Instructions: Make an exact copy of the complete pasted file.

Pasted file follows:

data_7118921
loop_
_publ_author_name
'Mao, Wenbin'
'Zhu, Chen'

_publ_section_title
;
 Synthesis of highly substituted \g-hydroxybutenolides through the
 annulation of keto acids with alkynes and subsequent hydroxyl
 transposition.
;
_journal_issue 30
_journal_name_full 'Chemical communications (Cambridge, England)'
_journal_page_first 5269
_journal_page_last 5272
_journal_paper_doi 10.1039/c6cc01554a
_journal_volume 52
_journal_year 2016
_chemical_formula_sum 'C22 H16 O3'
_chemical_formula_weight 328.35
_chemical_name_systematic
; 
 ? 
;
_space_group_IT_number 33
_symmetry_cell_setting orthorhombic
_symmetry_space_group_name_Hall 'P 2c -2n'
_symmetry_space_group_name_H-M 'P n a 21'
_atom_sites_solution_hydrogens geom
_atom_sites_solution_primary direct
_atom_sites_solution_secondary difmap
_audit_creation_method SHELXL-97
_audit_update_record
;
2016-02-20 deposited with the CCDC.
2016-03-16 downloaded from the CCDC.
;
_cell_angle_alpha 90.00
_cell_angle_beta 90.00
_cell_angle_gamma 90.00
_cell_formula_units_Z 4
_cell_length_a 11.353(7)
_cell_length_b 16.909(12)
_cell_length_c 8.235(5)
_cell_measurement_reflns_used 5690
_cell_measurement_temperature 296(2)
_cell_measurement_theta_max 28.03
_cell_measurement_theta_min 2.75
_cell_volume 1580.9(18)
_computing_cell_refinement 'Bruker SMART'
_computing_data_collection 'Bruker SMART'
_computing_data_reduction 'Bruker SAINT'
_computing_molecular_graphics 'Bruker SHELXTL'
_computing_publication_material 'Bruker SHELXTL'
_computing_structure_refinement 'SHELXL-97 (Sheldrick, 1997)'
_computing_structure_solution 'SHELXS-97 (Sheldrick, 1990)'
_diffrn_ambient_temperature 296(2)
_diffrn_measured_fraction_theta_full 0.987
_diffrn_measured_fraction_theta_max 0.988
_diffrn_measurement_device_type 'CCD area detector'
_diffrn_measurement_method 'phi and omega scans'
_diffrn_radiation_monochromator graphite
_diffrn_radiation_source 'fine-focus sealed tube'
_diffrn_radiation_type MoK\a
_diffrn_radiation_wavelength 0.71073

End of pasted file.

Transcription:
data_7118921
loop_
_publ_author_name
'Mao, Wenbin'
'Zhu, Chen'

_publ_section_title
;
 Synthesis of highly substituted \g-hydroxybutenolides through the
 annulation of keto acids with alkynes and subsequent hydroxyl
 transposition.
;
_journal_issue 30
_journal_name_full 'Chemical communications (Cambridge, England)'
_journal_page_first 5269
_journal_page_last 5272
_journal_paper_doi 10.1039/c6cc01554a
_journal_volume 52
_journal_year 2016
_chemical_formula_sum 'C22 H16 O3'
_chemical_formula_weight 328.35
_chemical_name_systematic
; 
 ? 
;
_space_group_IT_number 33
_symmetry_cell_setting orthorhombic
_symmetry_space_group_name_Hall 'P 2c -2n'
_symmetry_space_group_name_H-M 'P n a 21'
_atom_sites_solution_hydrogens geom
_atom_sites_solution_primary direct
_atom_sites_solution_secondary difmap
_audit_creation_method SHELXL-97
_audit_update_record
;
2016-02-20 deposited with the CCDC.
2016-03-16 downloaded from the CCDC.
;
_cell_angle_alpha 90.00
_cell_angle_beta 90.00
_cell_angle_gamma 90.00
_cell_formula_units_Z 4
_cell_length_a 11.353(7)
_cell_length_b 16.909(12)
_cell_length_c 8.235(5)
_cell_measurement_reflns_used 5690
_cell_measurement_temperature 296(2)
_cell_measurement_theta_max 28.03
_cell_measurement_theta_min 2.75
_cell_volume 1580.9(18)
_computing_cell_refinement 'Bruker SMART'
_computing_data_collection 'Bruker SMART'
_computing_data_reduction 'Bruker SAINT'
_computing_molecular_graphics 'Bruker SHELXTL'
_computing_publication_material 'Bruker SHELXTL'
_computing_structure_refinement 'SHELXL-97 (Sheldrick, 1997)'
_computing_structure_solution 'SHELXS-97 (Sheldrick, 1990)'
_diffrn_ambient_temperature 296(2)
_diffrn_measured_fraction_theta_full 0.987
_diffrn_measured_fraction_theta_max 0.988
_diffrn_measurement_device_type 'CCD area detector'
_diffrn_measurement_method 'phi and omega scans'
_diffrn_radiation_monochromator graphite
_diffrn_radiation_source 'fine-focus sealed tube'
_diffrn_radiation_type MoK\a
_diffrn_radiation_wavelength 0.71073